Here’s the latest reader question – which is more a commentary – along with my reply!
K writes: I’d like to introduce you to an interesting article and blog – if you don’t already know about it – they’ve reached a conclusion similar to your own, but come at it from a “the economy as energy” perspective:
“It’s only fair to note that the authorities very probably don’t anticipate like-for-like replacement of ICE cars with EVs, but they can hardly tell voters that car ownership is set to fall markedly.”
There are others (intelligent, thoughtful writers such as Gail Tverberg, JM Greer, etc.) who also have similar conclusions. It’s worth the trip down this particular rabbit hole. While they don’t dispute (out of PC necessity?) the climate warming narrative, they certainly don’t agree government or the renewable energy quacks are going to solve anything at all.
The issue is not that the cost of energy is rising, but that the energy cost of energy (especially oil) has now risen past the point where the surplus is sufficient to maintain economic growth in first (and second) world economies. Thus the financialization and monetary gimmickry of the past decade or two.
ECoE continues to rise, so much of the remaining oil is going to stay in the ground, and in all likelihood nothing will replace it. Their model accounts for a surprisingly large number of the issues you yourself have observed and discussed. Their comparisons of declining individual prosperity over the years in the US and elsewhere are especially disheartening but appear valid. More importantly, they match our own “lying eyes.”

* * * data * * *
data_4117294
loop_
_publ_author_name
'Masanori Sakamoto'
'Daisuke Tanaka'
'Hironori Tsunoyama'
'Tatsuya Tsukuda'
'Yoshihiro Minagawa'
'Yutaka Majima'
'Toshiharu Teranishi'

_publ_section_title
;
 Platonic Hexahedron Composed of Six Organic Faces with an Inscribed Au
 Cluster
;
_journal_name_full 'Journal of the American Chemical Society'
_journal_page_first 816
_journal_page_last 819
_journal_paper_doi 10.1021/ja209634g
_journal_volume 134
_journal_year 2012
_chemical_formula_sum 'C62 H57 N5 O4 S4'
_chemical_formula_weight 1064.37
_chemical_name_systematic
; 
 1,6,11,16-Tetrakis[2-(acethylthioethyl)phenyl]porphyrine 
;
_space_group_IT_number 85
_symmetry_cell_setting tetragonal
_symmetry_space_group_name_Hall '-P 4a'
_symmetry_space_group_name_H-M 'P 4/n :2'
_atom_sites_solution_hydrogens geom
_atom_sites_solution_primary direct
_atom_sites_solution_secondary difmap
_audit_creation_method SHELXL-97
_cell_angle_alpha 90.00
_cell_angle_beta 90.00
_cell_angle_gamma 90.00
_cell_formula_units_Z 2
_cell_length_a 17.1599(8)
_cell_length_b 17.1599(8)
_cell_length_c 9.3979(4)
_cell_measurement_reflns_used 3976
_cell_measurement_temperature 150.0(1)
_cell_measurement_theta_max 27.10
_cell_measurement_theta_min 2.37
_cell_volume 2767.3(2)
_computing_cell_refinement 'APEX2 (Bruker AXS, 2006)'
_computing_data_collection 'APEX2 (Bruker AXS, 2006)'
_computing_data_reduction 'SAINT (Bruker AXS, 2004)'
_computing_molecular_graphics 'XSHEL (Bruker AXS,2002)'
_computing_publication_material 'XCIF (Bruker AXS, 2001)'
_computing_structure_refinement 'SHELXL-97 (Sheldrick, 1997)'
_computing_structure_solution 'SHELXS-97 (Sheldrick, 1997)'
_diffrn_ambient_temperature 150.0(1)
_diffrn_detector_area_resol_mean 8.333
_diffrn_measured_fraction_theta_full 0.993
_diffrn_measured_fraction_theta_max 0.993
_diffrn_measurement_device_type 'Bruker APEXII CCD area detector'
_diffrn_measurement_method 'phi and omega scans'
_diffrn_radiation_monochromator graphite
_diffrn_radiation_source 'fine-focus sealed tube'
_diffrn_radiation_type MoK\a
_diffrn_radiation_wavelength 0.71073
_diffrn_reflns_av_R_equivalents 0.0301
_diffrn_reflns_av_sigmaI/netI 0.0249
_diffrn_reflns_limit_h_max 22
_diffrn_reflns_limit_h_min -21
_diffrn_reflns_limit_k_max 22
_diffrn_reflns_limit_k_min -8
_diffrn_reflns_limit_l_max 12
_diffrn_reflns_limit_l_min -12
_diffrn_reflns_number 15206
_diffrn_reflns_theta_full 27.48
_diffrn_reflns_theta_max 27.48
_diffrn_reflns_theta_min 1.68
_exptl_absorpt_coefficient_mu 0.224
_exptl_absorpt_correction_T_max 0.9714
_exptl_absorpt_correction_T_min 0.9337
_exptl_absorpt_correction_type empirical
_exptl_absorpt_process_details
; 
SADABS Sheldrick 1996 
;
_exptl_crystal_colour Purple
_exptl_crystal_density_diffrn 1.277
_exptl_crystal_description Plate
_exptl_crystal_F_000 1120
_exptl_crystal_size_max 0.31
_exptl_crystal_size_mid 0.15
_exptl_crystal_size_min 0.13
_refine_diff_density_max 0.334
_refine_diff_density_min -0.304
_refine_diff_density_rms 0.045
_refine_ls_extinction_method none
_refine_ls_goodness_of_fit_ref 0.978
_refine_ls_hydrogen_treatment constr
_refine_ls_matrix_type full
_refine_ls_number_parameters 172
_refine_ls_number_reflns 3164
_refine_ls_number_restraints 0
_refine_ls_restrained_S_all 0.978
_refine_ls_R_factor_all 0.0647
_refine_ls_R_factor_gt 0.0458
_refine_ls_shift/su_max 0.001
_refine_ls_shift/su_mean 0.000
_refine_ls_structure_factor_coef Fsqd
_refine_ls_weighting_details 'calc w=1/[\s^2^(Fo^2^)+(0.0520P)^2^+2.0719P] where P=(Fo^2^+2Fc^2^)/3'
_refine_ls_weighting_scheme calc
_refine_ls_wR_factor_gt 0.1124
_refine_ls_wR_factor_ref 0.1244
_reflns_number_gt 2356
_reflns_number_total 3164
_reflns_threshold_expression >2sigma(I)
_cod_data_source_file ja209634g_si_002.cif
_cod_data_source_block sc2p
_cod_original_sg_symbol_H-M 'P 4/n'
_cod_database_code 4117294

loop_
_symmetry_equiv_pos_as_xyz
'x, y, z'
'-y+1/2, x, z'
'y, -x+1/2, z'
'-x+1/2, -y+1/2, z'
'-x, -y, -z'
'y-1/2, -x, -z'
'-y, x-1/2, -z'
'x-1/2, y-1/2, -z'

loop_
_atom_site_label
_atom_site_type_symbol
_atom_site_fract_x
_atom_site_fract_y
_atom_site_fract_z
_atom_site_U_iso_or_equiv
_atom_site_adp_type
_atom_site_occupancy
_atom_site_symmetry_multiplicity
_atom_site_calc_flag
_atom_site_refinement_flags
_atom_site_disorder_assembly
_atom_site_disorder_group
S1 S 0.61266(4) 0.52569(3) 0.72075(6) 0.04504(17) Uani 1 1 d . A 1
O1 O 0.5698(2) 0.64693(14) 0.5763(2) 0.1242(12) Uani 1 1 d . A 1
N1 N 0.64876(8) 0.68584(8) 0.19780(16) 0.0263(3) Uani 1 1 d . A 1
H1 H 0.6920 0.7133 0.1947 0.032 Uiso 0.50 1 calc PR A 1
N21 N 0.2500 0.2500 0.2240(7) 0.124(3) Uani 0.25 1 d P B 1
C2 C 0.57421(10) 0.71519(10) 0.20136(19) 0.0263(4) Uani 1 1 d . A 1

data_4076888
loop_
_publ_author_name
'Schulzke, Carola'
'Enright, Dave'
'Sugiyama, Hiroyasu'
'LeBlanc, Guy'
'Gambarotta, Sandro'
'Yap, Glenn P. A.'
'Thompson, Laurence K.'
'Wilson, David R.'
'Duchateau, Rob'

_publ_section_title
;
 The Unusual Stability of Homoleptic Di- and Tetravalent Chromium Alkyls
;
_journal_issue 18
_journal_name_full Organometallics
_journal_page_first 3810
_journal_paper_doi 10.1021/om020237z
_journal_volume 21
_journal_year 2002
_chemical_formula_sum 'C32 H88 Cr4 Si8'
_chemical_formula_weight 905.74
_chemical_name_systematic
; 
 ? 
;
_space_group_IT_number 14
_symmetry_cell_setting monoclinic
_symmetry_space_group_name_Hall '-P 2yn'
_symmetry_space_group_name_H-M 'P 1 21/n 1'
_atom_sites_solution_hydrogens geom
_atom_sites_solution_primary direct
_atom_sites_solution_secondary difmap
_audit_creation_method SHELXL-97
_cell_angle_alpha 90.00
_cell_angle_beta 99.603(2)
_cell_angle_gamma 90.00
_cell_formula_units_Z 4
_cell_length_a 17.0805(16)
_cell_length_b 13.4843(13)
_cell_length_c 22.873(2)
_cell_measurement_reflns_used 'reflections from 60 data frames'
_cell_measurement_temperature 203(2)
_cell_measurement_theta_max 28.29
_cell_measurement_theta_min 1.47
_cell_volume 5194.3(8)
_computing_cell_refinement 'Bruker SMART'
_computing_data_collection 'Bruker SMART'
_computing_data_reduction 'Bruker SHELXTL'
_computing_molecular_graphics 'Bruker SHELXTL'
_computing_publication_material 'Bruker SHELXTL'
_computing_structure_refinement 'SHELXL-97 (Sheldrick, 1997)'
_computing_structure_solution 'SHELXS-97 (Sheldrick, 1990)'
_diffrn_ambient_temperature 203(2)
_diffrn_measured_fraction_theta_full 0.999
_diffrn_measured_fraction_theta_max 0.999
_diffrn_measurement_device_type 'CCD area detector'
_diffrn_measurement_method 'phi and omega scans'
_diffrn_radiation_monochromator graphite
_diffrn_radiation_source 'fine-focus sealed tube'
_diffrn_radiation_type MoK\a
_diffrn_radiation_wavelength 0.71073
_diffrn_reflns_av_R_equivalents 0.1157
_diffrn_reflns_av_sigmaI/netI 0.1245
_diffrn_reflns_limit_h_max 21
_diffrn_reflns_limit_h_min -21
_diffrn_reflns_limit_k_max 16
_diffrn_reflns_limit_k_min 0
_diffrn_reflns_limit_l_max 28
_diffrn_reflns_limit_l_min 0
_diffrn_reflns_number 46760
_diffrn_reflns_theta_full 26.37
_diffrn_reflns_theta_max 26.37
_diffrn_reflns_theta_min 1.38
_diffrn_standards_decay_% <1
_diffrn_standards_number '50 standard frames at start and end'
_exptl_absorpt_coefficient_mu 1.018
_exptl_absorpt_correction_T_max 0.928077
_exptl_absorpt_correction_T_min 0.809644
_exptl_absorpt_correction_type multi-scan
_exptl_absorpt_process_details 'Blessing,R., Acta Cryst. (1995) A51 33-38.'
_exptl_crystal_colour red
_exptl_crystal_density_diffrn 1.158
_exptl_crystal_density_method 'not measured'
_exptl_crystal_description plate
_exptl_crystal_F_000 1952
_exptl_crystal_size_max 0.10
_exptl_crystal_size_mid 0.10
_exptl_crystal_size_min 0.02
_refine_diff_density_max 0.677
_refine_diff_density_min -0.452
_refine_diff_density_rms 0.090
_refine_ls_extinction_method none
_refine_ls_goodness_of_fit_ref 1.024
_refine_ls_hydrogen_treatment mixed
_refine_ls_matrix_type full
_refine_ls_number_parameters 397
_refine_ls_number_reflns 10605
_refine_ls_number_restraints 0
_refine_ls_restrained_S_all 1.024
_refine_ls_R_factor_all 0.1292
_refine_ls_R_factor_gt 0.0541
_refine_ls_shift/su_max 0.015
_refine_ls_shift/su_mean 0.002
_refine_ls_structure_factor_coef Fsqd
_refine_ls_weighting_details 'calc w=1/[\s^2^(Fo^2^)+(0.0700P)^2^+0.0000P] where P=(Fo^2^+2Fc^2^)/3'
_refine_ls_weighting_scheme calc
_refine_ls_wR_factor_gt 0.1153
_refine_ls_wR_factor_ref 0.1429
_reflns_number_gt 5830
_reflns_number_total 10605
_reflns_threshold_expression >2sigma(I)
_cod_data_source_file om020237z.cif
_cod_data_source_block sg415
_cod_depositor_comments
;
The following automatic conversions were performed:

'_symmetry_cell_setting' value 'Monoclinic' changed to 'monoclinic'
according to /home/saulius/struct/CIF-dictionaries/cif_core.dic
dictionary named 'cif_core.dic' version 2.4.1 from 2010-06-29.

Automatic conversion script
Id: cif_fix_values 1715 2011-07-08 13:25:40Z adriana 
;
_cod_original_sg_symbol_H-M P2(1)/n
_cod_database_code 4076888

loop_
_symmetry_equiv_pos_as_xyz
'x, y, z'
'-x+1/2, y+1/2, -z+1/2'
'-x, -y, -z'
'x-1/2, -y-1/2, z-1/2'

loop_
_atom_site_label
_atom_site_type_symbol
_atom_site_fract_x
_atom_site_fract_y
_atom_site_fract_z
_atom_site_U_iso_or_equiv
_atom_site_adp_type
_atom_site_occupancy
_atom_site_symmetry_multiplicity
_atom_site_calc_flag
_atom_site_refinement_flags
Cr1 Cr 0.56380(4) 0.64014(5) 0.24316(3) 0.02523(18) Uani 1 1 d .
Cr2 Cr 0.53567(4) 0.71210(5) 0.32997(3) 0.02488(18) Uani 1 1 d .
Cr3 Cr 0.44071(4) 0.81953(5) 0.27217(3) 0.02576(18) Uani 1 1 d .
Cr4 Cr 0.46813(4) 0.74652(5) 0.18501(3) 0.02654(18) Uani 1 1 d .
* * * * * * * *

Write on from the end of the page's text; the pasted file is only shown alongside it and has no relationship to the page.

The site also has a lot of useful data regarding the feasibility (lack thereof) of so-called renewable energy sources. Since I’ve no doubt the Coonman is not about to relinquish his grip any time soon, you might have time to delve into this particular can of worms at length whilst comfortably ensconced in the comfort of your home.
Thanks for all your work and content. I’d send you a tip but haven’t figured out a way to do it from China yet. Btw, I’m convinced I have more freedom here than you do. That’s not to say I have a lot:)
My reply: I had a look and the writer’s point about discretionary purchases being generally unaffordable absent financialization (i.e., credit) resonated with me. An interesting experiment would be to wave a magic wand and “vanish” all homes, cars and so on that are currently possessed on sufferance (i.e., credit). When you opened your eyes, you’d see hundreds of millions of homeless, destitute people. I cannot recall offhand the percent of Americans who actually own their homes but I would bet it is less than 5 percent. I have also heard that two-thirds of the population has less than $1,500 in cash savings that could be used for emergencies and exist “paycheck to paycheck.”
This transformation is relatively recent. The used of credit cards was fairly uncommon as recently as the ’60s – but today it is common for college kids without any income to be issued credit cards on the first day they arrive at campus. Car loans are now routinely six or even seven years long.
I agree, this cannot go on – and for that reason will not go on.
I disagree with the premise that the cost of energy extraction has reached a critical tipping point. There are sound reasons to believe that the reserves of energy (oil, natural gas) are vastly higher than almost anyone has dared to state.
My view is that the energy austerity being imposed is being imposed for just that reason. The elites cannot stand affordable/abundant energy because it empowers the average person and thus takes away from their control over the average person.
Still, it makes for interesting reading. And I find Greer fascinating, by the way!
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